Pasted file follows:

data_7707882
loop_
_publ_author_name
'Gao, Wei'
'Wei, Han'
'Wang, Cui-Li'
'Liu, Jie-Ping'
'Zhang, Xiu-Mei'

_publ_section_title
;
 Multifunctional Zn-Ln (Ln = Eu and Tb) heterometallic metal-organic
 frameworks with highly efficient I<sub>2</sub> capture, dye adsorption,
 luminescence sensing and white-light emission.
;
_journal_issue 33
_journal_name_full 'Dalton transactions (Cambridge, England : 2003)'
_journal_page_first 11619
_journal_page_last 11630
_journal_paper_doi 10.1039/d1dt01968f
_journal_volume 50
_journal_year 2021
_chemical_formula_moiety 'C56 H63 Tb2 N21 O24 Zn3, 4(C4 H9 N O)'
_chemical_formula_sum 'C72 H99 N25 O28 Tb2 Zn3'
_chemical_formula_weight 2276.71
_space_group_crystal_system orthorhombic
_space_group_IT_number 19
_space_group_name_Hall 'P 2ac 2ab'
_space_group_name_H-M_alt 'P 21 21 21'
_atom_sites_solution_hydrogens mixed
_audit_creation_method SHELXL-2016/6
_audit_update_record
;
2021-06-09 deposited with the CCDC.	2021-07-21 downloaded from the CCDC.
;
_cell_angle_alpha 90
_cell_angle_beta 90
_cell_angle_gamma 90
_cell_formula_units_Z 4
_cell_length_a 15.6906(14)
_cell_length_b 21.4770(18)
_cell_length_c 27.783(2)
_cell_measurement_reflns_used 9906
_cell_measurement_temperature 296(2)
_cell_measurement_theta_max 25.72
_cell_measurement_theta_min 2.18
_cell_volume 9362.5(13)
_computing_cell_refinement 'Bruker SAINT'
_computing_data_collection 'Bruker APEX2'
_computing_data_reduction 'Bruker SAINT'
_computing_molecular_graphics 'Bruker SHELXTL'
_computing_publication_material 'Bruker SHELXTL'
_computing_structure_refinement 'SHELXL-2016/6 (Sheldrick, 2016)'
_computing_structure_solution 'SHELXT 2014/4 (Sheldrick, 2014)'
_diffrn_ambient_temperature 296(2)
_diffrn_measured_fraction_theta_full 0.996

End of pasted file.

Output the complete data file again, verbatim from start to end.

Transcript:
data_7707882
loop_
_publ_author_name
'Gao, Wei'
'Wei, Han'
'Wang, Cui-Li'
'Liu, Jie-Ping'
'Zhang, Xiu-Mei'

_publ_section_title
;
 Multifunctional Zn-Ln (Ln = Eu and Tb) heterometallic metal-organic
 frameworks with highly efficient I<sub>2</sub> capture, dye adsorption,
 luminescence sensing and white-light emission.
;
_journal_issue 33
_journal_name_full 'Dalton transactions (Cambridge, England : 2003)'
_journal_page_first 11619
_journal_page_last 11630
_journal_paper_doi 10.1039/d1dt01968f
_journal_volume 50
_journal_year 2021
_chemical_formula_moiety 'C56 H63 Tb2 N21 O24 Zn3, 4(C4 H9 N O)'
_chemical_formula_sum 'C72 H99 N25 O28 Tb2 Zn3'
_chemical_formula_weight 2276.71
_space_group_crystal_system orthorhombic
_space_group_IT_number 19
_space_group_name_Hall 'P 2ac 2ab'
_space_group_name_H-M_alt 'P 21 21 21'
_atom_sites_solution_hydrogens mixed
_audit_creation_method SHELXL-2016/6
_audit_update_record
;
2021-06-09 deposited with the CCDC.	2021-07-21 downloaded from the CCDC.
;
_cell_angle_alpha 90
_cell_angle_beta 90
_cell_angle_gamma 90
_cell_formula_units_Z 4
_cell_length_a 15.6906(14)
_cell_length_b 21.4770(18)
_cell_length_c 27.783(2)
_cell_measurement_reflns_used 9906
_cell_measurement_temperature 296(2)
_cell_measurement_theta_max 25.72
_cell_measurement_theta_min 2.18
_cell_volume 9362.5(13)
_computing_cell_refinement 'Bruker SAINT'
_computing_data_collection 'Bruker APEX2'
_computing_data_reduction 'Bruker SAINT'
_computing_molecular_graphics 'Bruker SHELXTL'
_computing_publication_material 'Bruker SHELXTL'
_computing_structure_refinement 'SHELXL-2016/6 (Sheldrick, 2016)'
_computing_structure_solution 'SHELXT 2014/4 (Sheldrick, 2014)'
_diffrn_ambient_temperature 296(2)
_diffrn_measured_fraction_theta_full 0.996